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Deducting increase of debts above, from increase of assets, 1 the state of affairs at home appeared better in 1796, by S

82,581 Upon a general comparison of debts and assets, Mr. Dundas concluded, that the company's affairs were better, as to 1,240,490 debts and assets, than last year, by

Mr. Dundas next alluded to to be in a state of progressive im. the plan which he had laid before provement. He stated, however, parliament last year for redressing that the expenses to be accounted the grievances complained of by for in the next budget 'would be the officers in the company's ser- greater on account of the armavice.

ments that had been fitted out These meretorious men had la- against the island of Ceylon, the boured under many hardships; they spice islands, and the other posseshad not the same chance with his sions which had been captured from majesty's officers, of being put upon the Dutch. He then presented a the staff. They could not return to series of resolutions pursuant to his their own country for the benefit of statements. their health without giving up their Mr. Hussey contended, that the commissions and losing their pay. revenue of India, after the necessary They had not often the means to deductions, fell short of the appro. enable them to return, nor any balf priation of a million, nor could he pay if they should quit the service. look upon the revenues of the comThese were the grievances they pany as increasing, because the es. complained of, and he certainly timates of the present year were less thought that their complaints were than the former. He insisted that just. These complaints had been the company was now insolvent, as completely remedied, and the regu- it would turn out; that were all its lations to that effect had been sent effects turned into money, it would to India, where they were highly not have enough to pay all deapproved of by the great bulk of mands; the former he calculated at the officers. The enforcing of these - 6,734,0001. and the latter would regulations would be attended with amount to 7,780,000l. The resoan expense of about four millions. lutions were agreed to. He represented the affairs in India Mr. secretary Dundas, on the

14th of July, brought forward a He entered into an examination of second India budget; the accounts the house accounts, and, lastly, he then submitted to the committee shewed the flourishing state of the had been made out to the latest pe- company's finances, by giving a riod, and so far as related to the comparative view of the accounts explanation of their statements, he presented this year with the estimate followed the same plan which he on which the arrangement of 1793 had done in the former accounts. was formed,


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Assets IN INDIA. The assets in India, consisting of cash, goods, &c. last year, amounted to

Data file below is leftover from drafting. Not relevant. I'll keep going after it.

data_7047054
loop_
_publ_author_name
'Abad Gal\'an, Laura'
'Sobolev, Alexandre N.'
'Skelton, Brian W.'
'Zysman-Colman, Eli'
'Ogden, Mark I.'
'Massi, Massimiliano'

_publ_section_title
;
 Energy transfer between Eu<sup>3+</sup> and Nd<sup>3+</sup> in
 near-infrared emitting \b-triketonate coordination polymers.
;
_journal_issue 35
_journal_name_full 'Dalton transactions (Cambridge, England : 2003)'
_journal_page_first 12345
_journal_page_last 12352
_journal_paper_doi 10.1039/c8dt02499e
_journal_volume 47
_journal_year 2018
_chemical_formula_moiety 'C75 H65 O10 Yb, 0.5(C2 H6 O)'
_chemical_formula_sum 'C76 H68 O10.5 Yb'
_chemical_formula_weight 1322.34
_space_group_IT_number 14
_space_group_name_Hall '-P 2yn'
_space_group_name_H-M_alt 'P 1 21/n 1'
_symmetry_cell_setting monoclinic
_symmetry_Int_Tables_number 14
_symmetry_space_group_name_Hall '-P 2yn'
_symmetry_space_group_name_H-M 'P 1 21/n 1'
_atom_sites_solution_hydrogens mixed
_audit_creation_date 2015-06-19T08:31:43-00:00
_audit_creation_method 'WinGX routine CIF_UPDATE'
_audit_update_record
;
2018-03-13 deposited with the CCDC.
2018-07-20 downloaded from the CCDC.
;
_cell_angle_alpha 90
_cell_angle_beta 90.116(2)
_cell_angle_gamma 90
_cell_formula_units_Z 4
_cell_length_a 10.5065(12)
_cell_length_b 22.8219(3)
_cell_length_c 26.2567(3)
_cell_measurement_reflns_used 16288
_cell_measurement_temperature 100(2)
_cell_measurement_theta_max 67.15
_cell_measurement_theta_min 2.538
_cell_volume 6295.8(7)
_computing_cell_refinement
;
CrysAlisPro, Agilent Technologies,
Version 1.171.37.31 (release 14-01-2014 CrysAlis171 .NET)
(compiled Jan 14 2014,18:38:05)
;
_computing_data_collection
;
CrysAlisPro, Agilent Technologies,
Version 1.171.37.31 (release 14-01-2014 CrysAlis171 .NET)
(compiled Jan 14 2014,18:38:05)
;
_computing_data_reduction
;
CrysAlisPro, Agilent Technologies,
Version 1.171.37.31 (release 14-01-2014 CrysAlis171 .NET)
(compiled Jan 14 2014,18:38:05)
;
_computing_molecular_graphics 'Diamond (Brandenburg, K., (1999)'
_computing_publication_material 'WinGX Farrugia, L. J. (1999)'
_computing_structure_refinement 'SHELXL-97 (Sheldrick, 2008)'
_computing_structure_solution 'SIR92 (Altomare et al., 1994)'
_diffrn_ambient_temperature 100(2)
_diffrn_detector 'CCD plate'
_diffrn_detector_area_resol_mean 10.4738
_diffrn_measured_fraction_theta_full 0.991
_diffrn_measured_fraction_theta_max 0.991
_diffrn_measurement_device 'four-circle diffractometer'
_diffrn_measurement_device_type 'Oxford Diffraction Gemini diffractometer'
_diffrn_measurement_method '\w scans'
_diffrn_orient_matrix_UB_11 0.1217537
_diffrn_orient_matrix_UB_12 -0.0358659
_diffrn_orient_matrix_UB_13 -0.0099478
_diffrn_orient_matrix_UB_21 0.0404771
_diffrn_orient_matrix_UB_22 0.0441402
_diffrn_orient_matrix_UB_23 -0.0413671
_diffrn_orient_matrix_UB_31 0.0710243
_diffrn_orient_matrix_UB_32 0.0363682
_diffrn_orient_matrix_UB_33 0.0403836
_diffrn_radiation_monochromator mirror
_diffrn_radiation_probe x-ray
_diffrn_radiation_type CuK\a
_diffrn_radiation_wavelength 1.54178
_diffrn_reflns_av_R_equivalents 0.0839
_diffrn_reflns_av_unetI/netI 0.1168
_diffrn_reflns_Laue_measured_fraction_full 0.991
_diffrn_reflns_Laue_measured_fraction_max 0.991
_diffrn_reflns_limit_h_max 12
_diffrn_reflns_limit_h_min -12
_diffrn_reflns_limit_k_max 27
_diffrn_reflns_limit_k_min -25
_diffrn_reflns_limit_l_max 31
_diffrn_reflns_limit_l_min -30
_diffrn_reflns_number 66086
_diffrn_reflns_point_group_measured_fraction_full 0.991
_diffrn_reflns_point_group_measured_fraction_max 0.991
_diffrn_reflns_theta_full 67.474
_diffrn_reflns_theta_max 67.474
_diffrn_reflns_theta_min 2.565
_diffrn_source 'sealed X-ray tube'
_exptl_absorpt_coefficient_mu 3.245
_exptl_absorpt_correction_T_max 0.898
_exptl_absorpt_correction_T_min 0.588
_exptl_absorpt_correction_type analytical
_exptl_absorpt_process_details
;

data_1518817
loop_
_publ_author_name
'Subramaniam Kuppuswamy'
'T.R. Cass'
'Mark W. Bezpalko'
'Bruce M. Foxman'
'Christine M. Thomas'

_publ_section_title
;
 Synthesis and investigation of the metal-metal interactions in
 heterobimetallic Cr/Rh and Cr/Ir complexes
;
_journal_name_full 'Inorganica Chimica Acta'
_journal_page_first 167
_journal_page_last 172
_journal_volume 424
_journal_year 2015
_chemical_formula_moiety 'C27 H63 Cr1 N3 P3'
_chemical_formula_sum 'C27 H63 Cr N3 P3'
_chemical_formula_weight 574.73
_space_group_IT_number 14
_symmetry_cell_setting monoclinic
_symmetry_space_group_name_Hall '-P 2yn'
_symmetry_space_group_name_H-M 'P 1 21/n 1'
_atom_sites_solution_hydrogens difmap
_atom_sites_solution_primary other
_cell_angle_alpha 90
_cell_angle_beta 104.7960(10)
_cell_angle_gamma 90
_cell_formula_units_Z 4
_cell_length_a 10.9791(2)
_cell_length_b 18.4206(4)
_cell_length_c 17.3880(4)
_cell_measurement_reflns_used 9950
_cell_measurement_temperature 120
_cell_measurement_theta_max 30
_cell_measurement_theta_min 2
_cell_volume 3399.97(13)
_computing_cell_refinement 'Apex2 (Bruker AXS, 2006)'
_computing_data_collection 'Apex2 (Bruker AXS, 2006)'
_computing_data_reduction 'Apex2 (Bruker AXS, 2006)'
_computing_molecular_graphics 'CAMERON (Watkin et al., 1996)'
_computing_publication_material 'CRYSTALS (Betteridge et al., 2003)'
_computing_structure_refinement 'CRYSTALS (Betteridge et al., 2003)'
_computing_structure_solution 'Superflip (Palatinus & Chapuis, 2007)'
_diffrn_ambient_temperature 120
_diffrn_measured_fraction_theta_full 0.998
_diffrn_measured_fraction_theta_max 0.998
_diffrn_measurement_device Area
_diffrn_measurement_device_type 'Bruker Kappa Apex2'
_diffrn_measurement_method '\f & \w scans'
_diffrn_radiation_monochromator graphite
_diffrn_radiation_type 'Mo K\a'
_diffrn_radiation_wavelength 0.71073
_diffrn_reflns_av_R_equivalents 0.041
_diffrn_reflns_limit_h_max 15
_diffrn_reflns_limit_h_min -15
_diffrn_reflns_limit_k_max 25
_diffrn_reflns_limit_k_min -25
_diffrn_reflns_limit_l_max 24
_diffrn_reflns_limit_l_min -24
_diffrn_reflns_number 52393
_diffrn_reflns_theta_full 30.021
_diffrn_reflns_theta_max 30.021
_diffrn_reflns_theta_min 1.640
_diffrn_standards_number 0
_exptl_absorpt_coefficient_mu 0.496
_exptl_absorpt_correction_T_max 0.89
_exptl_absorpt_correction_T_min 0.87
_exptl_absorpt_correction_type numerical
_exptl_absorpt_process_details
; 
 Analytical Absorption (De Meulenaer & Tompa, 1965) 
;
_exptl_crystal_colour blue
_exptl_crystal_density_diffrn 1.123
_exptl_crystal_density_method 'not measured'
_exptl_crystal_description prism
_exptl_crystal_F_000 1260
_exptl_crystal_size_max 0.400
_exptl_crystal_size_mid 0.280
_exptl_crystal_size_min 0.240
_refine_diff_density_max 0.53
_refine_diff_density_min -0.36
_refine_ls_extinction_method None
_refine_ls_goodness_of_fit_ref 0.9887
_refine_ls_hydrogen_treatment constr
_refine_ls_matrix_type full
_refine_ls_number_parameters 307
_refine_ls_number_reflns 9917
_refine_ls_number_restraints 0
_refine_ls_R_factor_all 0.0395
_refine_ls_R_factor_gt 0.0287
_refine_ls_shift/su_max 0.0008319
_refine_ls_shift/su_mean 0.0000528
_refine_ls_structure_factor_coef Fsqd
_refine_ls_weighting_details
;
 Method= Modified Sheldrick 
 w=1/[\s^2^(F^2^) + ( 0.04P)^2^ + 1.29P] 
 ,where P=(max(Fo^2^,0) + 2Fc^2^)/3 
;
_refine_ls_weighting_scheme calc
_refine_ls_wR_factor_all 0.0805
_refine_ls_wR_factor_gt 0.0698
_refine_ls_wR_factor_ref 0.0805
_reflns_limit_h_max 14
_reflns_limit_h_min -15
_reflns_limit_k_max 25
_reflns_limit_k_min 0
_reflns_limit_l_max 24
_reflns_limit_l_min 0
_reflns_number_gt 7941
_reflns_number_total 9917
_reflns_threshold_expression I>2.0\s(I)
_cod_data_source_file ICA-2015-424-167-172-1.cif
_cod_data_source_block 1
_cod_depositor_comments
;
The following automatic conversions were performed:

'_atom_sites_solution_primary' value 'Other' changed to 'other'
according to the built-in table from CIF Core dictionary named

8,807,266 By the present statements

8,958,669 Increase of assets in India



Upon a comparison of accounts presented this year, with the estimates on which the arrangements of 1793 were formed, the estimated surplus of 1796-7, was 1,584,0081, which exceeded the estimate of 1793 by 70,4311.

The total of the estimate of receipts and sales of 1793, was 5,185,987
The total of the actual ditto in 1796-7, was - - - 7,316,916

He made the net excess of payments over the actual

ayments over the actual { 1,882,964 receipts for 1796-7, amount to - - - - .. .)

He next begged the committee In 1786, the debts of the comto observe, that though there ap- pany amounted to four millions peared to be a decrease in the state beyond the assets ; since that time of the company's affairs, they were, they had indeed increased their canotwithstanding, as favourable and pital 3,740,0001. but against that as flourishing as the most sanguine was to be placed the sum of person could wish. Some causes 3,330,0001. as the expenses of carof a diminution of revenue he had rying on the war with l'ippoo, and pointed out last year, one of which in the capture of the French and was a diminution in the sale of va- Dutch settlements in the East Indies. rious articles, particularly that of In 1790, it would be found that the opium, during war; and the other, affairs of the company had been was the increased amount of charges, made better by the sum of eleven on account of increased military ar- millions than they were in 1786. rangements in the various settle- It appeared from the statements ments abroad. He wished the pre- that the company's assets abroad sent state of the company's affairs exceeded the debts to the amount might be compared with their for- of 660,0001. and that if their mer condition, when their solvency whole affairs were wound up, they was a matter of public disputation. would receive an annual interest of In 1983, on account of the height 950,0001. He concluded with movto which party had run, every thing ing a series of resolutions pursuant relating to their affairs was delu- to his statements, which were agreed sive,

to. .

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Review of the Negotiation at Paris in 1790.-His Majesty's Declaration or

that Subject.- Debates in Parliament on the Negotiation.--In the House of Lurds. In the House of Commons.Endeavours of the Opposition Party to remove the Obstacles to Peace.--Motion to that Effect in the House of Lords. Further Discussion on the Subject of Peace in the sume House.-Motion for Peace in the House of Commons.